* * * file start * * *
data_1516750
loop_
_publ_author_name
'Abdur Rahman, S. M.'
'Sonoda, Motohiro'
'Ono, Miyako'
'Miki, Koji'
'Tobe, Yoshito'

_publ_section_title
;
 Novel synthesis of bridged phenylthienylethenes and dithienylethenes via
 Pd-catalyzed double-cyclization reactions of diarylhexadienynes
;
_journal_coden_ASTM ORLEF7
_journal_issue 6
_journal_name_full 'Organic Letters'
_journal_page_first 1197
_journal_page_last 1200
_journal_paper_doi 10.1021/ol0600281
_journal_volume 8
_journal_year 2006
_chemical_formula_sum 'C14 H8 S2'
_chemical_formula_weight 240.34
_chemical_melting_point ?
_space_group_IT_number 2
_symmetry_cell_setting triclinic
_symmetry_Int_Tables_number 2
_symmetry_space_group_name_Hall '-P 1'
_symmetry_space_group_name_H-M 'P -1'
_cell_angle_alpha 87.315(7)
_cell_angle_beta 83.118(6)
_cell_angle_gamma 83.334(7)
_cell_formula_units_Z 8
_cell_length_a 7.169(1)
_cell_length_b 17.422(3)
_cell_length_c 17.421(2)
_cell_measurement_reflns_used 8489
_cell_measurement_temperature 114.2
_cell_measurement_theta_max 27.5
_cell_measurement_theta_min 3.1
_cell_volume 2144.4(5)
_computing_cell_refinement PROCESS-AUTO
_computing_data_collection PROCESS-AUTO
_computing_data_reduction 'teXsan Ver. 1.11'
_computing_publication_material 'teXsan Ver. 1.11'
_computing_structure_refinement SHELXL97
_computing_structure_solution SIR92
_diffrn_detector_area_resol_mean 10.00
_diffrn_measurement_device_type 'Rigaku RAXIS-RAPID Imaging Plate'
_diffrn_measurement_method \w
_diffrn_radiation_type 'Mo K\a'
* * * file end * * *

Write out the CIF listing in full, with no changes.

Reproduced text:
data_1516750
loop_
_publ_author_name
'Abdur Rahman, S. M.'
'Sonoda, Motohiro'
'Ono, Miyako'
'Miki, Koji'
'Tobe, Yoshito'

_publ_section_title
;
 Novel synthesis of bridged phenylthienylethenes and dithienylethenes via
 Pd-catalyzed double-cyclization reactions of diarylhexadienynes
;
_journal_coden_ASTM ORLEF7
_journal_issue 6
_journal_name_full 'Organic Letters'
_journal_page_first 1197
_journal_page_last 1200
_journal_paper_doi 10.1021/ol0600281
_journal_volume 8
_journal_year 2006
_chemical_formula_sum 'C14 H8 S2'
_chemical_formula_weight 240.34
_chemical_melting_point ?
_space_group_IT_number 2
_symmetry_cell_setting triclinic
_symmetry_Int_Tables_number 2
_symmetry_space_group_name_Hall '-P 1'
_symmetry_space_group_name_H-M 'P -1'
_cell_angle_alpha 87.315(7)
_cell_angle_beta 83.118(6)
_cell_angle_gamma 83.334(7)
_cell_formula_units_Z 8
_cell_length_a 7.169(1)
_cell_length_b 17.422(3)
_cell_length_c 17.421(2)
_cell_measurement_reflns_used 8489
_cell_measurement_temperature 114.2
_cell_measurement_theta_max 27.5
_cell_measurement_theta_min 3.1
_cell_volume 2144.4(5)
_computing_cell_refinement PROCESS-AUTO
_computing_data_collection PROCESS-AUTO
_computing_data_reduction 'teXsan Ver. 1.11'
_computing_publication_material 'teXsan Ver. 1.11'
_computing_structure_refinement SHELXL97
_computing_structure_solution SIR92
_diffrn_detector_area_resol_mean 10.00
_diffrn_measurement_device_type 'Rigaku RAXIS-RAPID Imaging Plate'
_diffrn_measurement_method \w
_diffrn_radiation_type 'Mo K\a'